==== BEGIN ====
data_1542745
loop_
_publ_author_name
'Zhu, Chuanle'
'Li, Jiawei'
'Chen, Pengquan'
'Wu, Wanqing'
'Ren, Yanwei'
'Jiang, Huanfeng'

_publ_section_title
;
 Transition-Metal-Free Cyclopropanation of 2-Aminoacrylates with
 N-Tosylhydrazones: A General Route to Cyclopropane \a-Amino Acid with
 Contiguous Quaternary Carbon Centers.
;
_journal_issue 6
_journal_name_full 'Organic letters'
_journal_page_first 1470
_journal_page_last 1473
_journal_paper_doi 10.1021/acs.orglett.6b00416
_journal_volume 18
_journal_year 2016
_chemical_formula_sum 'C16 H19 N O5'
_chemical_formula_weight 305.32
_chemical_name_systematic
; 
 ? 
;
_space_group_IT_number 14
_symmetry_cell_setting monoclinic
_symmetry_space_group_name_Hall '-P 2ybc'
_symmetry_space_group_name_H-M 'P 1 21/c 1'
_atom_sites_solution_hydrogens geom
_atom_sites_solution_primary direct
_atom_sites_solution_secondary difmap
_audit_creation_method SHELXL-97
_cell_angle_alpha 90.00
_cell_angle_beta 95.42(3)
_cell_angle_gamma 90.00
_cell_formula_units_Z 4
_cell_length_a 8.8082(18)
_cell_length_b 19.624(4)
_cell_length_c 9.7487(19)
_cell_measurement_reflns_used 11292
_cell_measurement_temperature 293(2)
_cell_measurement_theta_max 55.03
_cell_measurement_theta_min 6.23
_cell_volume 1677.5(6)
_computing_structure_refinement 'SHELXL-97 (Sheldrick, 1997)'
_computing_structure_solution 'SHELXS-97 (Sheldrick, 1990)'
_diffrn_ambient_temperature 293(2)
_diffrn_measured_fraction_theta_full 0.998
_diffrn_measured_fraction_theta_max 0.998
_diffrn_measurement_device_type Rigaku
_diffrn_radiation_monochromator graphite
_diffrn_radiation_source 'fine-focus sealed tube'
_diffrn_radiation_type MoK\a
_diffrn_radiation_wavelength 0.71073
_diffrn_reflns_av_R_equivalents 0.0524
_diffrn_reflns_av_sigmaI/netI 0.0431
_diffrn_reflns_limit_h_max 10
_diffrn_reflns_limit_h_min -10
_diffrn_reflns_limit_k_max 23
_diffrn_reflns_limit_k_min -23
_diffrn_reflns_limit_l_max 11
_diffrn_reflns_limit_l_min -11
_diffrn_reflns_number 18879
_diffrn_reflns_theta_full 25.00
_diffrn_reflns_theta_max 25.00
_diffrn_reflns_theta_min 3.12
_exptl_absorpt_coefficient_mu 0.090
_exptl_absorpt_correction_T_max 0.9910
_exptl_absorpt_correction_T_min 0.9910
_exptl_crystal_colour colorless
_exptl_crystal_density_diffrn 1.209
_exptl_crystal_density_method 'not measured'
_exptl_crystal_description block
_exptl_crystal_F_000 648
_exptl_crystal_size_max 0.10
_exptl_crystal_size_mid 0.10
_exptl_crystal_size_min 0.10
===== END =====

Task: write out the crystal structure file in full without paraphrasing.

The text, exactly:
data_1542745
loop_
_publ_author_name
'Zhu, Chuanle'
'Li, Jiawei'
'Chen, Pengquan'
'Wu, Wanqing'
'Ren, Yanwei'
'Jiang, Huanfeng'

_publ_section_title
;
 Transition-Metal-Free Cyclopropanation of 2-Aminoacrylates with
 N-Tosylhydrazones: A General Route to Cyclopropane \a-Amino Acid with
 Contiguous Quaternary Carbon Centers.
;
_journal_issue 6
_journal_name_full 'Organic letters'
_journal_page_first 1470
_journal_page_last 1473
_journal_paper_doi 10.1021/acs.orglett.6b00416
_journal_volume 18
_journal_year 2016
_chemical_formula_sum 'C16 H19 N O5'
_chemical_formula_weight 305.32
_chemical_name_systematic
; 
 ? 
;
_space_group_IT_number 14
_symmetry_cell_setting monoclinic
_symmetry_space_group_name_Hall '-P 2ybc'
_symmetry_space_group_name_H-M 'P 1 21/c 1'
_atom_sites_solution_hydrogens geom
_atom_sites_solution_primary direct
_atom_sites_solution_secondary difmap
_audit_creation_method SHELXL-97
_cell_angle_alpha 90.00
_cell_angle_beta 95.42(3)
_cell_angle_gamma 90.00
_cell_formula_units_Z 4
_cell_length_a 8.8082(18)
_cell_length_b 19.624(4)
_cell_length_c 9.7487(19)
_cell_measurement_reflns_used 11292
_cell_measurement_temperature 293(2)
_cell_measurement_theta_max 55.03
_cell_measurement_theta_min 6.23
_cell_volume 1677.5(6)
_computing_structure_refinement 'SHELXL-97 (Sheldrick, 1997)'
_computing_structure_solution 'SHELXS-97 (Sheldrick, 1990)'
_diffrn_ambient_temperature 293(2)
_diffrn_measured_fraction_theta_full 0.998
_diffrn_measured_fraction_theta_max 0.998
_diffrn_measurement_device_type Rigaku
_diffrn_radiation_monochromator graphite
_diffrn_radiation_source 'fine-focus sealed tube'
_diffrn_radiation_type MoK\a
_diffrn_radiation_wavelength 0.71073
_diffrn_reflns_av_R_equivalents 0.0524
_diffrn_reflns_av_sigmaI/netI 0.0431
_diffrn_reflns_limit_h_max 10
_diffrn_reflns_limit_h_min -10
_diffrn_reflns_limit_k_max 23
_diffrn_reflns_limit_k_min -23
_diffrn_reflns_limit_l_max 11
_diffrn_reflns_limit_l_min -11
_diffrn_reflns_number 18879
_diffrn_reflns_theta_full 25.00
_diffrn_reflns_theta_max 25.00
_diffrn_reflns_theta_min 3.12
_exptl_absorpt_coefficient_mu 0.090
_exptl_absorpt_correction_T_max 0.9910
_exptl_absorpt_correction_T_min 0.9910
_exptl_crystal_colour colorless
_exptl_crystal_density_diffrn 1.209
_exptl_crystal_density_method 'not measured'
_exptl_crystal_description block
_exptl_crystal_F_000 648
_exptl_crystal_size_max 0.10
_exptl_crystal_size_mid 0.10
_exptl_crystal_size_min 0.10